Last Sunday we had the parable of the Sower, this
Sunday we have the parable of the Man Sowing Good Seed, next Sunday Jesus compares the Kingdom of Heaven to a treasure hidden in a field.
These agricultural images are obviously very appropriate to his listeners who were much closer to the land than most of us are. Jesus uses many other easily understandable images in his parables; for example, today we also have the mustard seed and the yeast in the flour. But there are many, many more images recorded in the Gospels.
This is a completely different approach from the scribes and the Pharisees who tended to work from the Law. Religion being for them a matter of following sets of laid down instructions: “keep these rules and God will be happy with you!” is what they seem to be saying. And: “if you don?t understand them just ask us?the experts!”
But if we take a closer look at these parables of Jesus we find that some of them are very odd indeed. Because we don’t know the background or the actual situation we tend to take them at face value and believe that what Jesus says is true but they wouldn?t have sounded like that to his listeners.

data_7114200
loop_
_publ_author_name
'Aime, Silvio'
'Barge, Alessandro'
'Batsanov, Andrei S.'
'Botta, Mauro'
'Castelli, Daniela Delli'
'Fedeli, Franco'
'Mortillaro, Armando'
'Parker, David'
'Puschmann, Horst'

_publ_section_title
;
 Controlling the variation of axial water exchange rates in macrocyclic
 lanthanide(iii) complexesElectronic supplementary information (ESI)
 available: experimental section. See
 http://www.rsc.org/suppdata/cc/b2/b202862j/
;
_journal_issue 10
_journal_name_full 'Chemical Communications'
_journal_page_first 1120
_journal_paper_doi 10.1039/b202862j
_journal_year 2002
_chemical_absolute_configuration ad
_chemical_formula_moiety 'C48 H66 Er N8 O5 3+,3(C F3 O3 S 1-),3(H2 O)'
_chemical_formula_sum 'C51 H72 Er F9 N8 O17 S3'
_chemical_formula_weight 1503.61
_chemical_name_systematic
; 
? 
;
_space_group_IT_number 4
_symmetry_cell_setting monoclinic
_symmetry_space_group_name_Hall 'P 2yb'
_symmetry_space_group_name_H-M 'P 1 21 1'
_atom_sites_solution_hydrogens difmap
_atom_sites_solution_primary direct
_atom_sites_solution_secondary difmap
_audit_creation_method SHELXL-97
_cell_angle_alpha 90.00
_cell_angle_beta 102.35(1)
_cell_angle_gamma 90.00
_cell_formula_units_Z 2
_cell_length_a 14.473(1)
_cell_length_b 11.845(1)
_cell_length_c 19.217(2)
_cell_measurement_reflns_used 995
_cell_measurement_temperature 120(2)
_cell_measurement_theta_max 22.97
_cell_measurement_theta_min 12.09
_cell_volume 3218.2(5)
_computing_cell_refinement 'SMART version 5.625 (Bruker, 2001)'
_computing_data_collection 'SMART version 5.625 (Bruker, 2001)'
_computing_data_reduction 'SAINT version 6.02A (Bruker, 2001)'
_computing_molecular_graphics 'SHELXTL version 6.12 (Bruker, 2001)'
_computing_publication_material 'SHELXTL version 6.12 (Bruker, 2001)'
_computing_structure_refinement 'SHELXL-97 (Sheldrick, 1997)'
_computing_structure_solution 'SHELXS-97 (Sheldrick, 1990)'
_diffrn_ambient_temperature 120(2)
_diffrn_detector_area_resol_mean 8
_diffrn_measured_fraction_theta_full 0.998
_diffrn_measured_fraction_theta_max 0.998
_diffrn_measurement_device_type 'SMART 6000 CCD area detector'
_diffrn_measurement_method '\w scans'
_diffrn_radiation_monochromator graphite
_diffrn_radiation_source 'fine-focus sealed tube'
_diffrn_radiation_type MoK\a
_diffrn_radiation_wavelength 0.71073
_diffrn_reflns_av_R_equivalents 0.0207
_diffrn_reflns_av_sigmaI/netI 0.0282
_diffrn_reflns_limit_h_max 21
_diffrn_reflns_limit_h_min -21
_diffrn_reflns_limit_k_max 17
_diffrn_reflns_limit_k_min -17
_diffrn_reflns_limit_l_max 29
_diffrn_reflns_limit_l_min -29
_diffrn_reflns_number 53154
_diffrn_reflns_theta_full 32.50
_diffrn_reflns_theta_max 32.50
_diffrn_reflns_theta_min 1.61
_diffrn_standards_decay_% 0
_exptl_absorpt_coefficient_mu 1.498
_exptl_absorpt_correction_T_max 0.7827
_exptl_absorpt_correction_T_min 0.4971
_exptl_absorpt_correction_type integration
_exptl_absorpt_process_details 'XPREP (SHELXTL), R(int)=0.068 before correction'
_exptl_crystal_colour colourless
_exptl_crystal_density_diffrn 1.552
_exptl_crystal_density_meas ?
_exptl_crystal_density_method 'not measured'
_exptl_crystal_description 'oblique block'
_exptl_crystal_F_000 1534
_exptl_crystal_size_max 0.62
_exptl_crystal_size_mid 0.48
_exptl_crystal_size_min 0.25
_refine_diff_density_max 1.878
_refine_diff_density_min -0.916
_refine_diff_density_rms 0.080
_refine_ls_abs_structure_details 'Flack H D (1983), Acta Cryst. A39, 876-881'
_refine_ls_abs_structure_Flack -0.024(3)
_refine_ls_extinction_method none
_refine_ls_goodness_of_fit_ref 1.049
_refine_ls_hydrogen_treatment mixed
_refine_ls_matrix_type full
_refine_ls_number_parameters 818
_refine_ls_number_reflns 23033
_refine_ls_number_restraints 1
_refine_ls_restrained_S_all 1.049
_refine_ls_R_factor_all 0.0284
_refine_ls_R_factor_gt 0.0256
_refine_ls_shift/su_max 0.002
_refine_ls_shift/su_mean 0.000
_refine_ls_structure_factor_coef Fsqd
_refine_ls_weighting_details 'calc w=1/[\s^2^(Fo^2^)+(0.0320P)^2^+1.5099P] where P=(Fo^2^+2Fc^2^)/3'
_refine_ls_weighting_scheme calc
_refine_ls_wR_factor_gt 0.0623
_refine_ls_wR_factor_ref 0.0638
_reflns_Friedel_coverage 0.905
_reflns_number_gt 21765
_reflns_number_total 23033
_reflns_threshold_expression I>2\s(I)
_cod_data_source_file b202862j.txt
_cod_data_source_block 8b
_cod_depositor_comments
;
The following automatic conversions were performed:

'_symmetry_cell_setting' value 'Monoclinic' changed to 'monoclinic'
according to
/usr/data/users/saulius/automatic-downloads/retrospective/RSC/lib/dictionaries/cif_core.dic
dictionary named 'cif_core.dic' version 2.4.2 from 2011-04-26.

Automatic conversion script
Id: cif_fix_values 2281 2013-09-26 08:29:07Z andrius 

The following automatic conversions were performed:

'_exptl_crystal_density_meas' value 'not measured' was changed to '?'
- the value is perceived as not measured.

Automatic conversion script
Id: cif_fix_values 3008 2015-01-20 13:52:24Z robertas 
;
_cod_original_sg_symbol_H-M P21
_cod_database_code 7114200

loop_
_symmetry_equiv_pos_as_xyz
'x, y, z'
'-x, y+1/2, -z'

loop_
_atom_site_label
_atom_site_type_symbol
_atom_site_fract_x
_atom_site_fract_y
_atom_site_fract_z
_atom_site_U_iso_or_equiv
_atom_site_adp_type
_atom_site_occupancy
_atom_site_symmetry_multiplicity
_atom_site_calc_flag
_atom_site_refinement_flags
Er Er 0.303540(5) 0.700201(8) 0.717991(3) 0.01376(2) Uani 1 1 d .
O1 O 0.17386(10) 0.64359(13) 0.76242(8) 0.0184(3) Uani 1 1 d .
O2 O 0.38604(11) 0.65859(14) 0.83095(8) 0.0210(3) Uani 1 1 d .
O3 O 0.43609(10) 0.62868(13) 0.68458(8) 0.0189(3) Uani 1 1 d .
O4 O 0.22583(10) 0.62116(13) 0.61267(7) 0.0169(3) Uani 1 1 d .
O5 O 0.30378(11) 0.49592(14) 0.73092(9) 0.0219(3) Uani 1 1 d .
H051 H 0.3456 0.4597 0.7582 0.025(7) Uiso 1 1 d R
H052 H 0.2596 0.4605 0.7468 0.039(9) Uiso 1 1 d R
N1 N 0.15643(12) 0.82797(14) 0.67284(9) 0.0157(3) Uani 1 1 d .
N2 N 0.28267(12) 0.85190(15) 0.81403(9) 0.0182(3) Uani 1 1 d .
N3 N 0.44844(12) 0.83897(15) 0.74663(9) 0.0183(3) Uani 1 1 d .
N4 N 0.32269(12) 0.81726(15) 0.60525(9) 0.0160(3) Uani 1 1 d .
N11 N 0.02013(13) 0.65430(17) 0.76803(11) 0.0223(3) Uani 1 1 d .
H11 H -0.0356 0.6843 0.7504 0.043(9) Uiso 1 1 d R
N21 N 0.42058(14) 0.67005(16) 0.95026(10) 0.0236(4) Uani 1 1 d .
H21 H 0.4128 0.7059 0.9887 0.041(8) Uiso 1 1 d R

There is something wrong with each of these three parables. To start with the people would have been very puzzled with the behaviour of the farmer in the story about the darnel. No one in their right mind would leave the darnel growing in the field till harvest time. It would soon multiply and choke the wheat.
The mustard seed is not actually the smallest seed and neither does it become the biggest shrub. Although it grows to about eight feet there are certainly plenty of bigger bushes than that.
And then the story about the woman with the yeast would also sound very odd because the quantities Jesus uses would make bread for over a hundred people and no woman could knead that amount of dough on her own.
So although Jesus takes the figurative approach because all his listeners, from the most sophisticated to the simplest, can understand them, that doesn’t mean they don’t find something odd about them.
It is this very oddness that helps the people to see that Jesus is not conveying literal truth but spiritual truth. In the first case it is about the problem of evil in the world and how God gives even the worst of us plenty of time to convert.